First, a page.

What amazes me is how in the West we can have atheists, like Sam Harris, who use logic, science and reason to try and debunk religion, yet are comfortable adopting aspects of Buddhism without giving it the same level of intellectual critique as other faith systems. Sure, meditation might help someone with anxiety, but the suffering and purpose of anxiety still remains unaddressed. Suffering and it’s purpose are key considerations of the Buddhist faith and reasonable questions for all faiths. If we don’t access these answers in our belief system, what have we really gained?

Window dressing.

If a person tries and practice Buddhism from an atheistic vantage point, then the only option is to barely scratch the surface and merely pay lip service to 2500 years of practice. If the truths are in fact true and taken deep upon the heart along with the practice, then there can be no atheistic expression of Buddhism, for enlightenment and freedom from suffering (Nirvana) are not intrinsic to the life which remains untransformed by Buddhism. A phototropic celebrity from the West may lay claim to Buddhism, but clearly have missed it.

Once again, we find that “something more” which lies beyond and through it all continues calls the human heart into deeper devotion to that Thing beyond the thing. We saw this in Abraham in Judaism, in Hagar in Islam, it’s at the heart of Atman (soul’s) journey in Hinduism, and here it is again in Buddhism.

What is it that calls us all? Is it an object? Or a subject?

Just how spiritual is it to temper ones affections, or to counter one’s instinct, or to detach from those things for which we really want to attach ourselves? The True Buddhist knows, as C.S. Lewis said, “That which tempers the instinct cannot itself be the instinct.” The True Buddhist knows and learns how to relate to that which tempers our most ill-tempered parts. The spirituality of practicing presence, is the same spirituality as admitting there is a presence, a consciousness, which is there beyond and through our own.

By now in this series you should be able to plot our trajectory. Each system of faith is like a unique finger pointing to that which is beyond everything. Each trying its’ best to bring about the best version of the human race and each falling prey to the worst aspects of humanity in the process. Does this mean that all religions should be abandoned? Surely not. But it does show us the futility of pretending that our life is somehow un-monitored. The fact that we, ourselves, strive for self consciousness opens up the discussion far beyond the practice of any faith. Perhaps Buddha’s greatest gift to the world is the monitored life. Self-consciousness is enlightenment.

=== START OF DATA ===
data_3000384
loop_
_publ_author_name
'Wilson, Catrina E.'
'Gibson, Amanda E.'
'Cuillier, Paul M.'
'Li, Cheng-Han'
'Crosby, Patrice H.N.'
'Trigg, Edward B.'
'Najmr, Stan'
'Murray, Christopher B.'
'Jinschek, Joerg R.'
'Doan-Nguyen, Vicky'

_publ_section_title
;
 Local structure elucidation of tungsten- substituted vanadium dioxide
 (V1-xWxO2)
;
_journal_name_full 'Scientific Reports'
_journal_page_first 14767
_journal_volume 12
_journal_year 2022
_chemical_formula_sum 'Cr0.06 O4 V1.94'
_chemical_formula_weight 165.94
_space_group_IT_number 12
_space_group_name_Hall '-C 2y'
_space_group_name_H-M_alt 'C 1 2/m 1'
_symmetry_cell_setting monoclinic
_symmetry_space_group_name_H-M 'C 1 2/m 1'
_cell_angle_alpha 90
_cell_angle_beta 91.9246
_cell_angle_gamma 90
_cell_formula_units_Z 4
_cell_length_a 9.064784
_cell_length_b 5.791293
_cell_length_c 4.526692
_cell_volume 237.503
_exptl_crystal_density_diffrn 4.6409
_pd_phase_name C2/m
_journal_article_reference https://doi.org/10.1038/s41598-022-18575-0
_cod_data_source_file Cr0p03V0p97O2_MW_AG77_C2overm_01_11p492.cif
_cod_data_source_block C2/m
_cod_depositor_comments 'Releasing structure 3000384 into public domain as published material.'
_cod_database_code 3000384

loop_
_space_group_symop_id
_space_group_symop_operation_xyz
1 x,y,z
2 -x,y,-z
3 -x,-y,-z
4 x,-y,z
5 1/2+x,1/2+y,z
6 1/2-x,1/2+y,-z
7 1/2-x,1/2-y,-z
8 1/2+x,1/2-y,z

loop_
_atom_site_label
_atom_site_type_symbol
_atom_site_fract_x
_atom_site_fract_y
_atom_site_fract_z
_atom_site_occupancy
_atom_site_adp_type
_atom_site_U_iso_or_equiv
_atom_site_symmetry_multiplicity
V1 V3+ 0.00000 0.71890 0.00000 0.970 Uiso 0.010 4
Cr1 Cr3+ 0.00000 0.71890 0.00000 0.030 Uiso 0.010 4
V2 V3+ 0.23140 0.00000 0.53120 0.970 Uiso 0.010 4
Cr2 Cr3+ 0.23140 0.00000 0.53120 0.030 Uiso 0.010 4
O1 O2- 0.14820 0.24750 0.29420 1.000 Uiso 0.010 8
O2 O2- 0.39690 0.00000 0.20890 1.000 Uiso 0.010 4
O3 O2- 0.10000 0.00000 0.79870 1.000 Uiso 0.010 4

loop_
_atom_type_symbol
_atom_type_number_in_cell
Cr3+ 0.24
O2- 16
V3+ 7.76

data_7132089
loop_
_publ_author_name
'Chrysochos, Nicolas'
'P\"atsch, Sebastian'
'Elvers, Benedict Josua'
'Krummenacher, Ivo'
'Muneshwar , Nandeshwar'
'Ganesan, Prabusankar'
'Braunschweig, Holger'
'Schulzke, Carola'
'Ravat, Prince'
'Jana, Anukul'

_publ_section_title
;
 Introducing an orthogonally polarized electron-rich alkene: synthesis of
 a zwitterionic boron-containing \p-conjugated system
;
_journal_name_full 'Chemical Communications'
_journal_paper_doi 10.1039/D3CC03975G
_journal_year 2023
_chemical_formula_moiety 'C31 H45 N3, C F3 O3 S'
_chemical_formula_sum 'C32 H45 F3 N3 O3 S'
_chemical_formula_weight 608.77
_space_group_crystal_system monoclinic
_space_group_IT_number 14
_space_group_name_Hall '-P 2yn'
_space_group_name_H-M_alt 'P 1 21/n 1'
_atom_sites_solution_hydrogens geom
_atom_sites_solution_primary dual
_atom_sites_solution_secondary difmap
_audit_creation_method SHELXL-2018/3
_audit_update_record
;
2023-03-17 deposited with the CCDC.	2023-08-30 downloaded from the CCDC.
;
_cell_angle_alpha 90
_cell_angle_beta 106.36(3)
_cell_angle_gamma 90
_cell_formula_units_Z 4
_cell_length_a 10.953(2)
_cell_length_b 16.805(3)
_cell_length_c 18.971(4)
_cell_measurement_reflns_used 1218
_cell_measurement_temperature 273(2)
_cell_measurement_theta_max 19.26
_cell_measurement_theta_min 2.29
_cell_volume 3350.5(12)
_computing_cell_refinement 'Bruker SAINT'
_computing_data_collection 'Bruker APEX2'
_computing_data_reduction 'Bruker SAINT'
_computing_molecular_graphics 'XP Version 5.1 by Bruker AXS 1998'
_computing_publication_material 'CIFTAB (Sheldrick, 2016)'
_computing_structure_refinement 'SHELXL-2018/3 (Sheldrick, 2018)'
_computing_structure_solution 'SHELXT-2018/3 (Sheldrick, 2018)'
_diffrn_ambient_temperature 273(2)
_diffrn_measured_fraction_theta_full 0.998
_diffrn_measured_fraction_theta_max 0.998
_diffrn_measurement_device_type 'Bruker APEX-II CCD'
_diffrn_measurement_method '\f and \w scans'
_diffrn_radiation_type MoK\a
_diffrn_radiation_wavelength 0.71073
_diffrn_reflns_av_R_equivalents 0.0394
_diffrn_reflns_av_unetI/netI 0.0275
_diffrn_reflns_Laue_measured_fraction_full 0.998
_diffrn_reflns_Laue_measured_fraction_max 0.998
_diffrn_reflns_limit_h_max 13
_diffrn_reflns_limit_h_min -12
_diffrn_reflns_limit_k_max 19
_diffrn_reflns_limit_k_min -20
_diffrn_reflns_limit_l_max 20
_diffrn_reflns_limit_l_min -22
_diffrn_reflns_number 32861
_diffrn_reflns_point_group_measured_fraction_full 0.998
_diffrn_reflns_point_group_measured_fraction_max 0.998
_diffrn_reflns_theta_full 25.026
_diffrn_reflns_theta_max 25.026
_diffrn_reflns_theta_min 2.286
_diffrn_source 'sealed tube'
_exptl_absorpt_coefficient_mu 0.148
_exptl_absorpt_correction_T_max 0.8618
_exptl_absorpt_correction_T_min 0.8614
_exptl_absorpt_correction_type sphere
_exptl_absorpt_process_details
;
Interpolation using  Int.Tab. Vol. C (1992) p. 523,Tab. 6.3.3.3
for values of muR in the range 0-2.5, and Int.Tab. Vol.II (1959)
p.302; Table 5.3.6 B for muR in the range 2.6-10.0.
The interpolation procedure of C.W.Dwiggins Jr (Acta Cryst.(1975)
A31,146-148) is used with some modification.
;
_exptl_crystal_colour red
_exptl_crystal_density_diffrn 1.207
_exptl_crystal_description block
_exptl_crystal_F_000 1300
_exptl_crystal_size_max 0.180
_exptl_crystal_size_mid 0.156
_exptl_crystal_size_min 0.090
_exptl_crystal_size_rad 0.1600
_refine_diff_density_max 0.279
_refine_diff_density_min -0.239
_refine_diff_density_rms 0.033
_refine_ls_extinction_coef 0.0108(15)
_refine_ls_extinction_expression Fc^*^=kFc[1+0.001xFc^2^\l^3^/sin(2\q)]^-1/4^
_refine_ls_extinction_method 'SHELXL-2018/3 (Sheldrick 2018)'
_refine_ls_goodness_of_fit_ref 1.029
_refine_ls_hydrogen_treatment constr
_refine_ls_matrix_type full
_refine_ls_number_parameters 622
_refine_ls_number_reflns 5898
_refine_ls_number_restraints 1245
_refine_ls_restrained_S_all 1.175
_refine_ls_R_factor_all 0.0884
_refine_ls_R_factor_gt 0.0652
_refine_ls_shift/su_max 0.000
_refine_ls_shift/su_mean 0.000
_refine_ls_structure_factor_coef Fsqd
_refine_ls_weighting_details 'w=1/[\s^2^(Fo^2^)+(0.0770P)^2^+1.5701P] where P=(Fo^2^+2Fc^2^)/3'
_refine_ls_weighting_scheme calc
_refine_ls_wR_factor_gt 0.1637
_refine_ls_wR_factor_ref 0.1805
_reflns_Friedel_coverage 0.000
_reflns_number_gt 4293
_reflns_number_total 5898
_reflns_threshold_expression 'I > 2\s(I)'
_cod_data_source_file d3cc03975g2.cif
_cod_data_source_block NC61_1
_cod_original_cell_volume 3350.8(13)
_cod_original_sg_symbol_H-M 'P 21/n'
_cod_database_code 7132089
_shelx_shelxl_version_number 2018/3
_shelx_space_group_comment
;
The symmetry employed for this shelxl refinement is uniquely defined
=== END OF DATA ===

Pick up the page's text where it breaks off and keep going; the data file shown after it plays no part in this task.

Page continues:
Buddhism deserves to be practiced as far as it goes. Yet, like Judaism, Christianity, Islam, and Hinduism, the devotees end up satisfying their ontological longings from the practice itself and not from the destination to which the practice was intended to deliver us. How many really want to be taught by austerity?

Our post-modern culture thinks it wants to get all out of religion. Until the existential pain of existence proves to be more than we can handle. So fearing the getting all in to a religion, our practice has become the skimming of one or all religions instead. And this reveals an aspect of our humanity that our world is seeking to avoid. Buddhism is not afraid to look deeply into our humanity and ask for a change. That change, will however cost us. It cannot be a surface level attestation or some milk-toast practice. If we begin down this road of enlightenment, we quickly discover just how dark we are and just how hard it is to change. So the question remains:

What do we do with evil, when it’s not in our will to overcome it?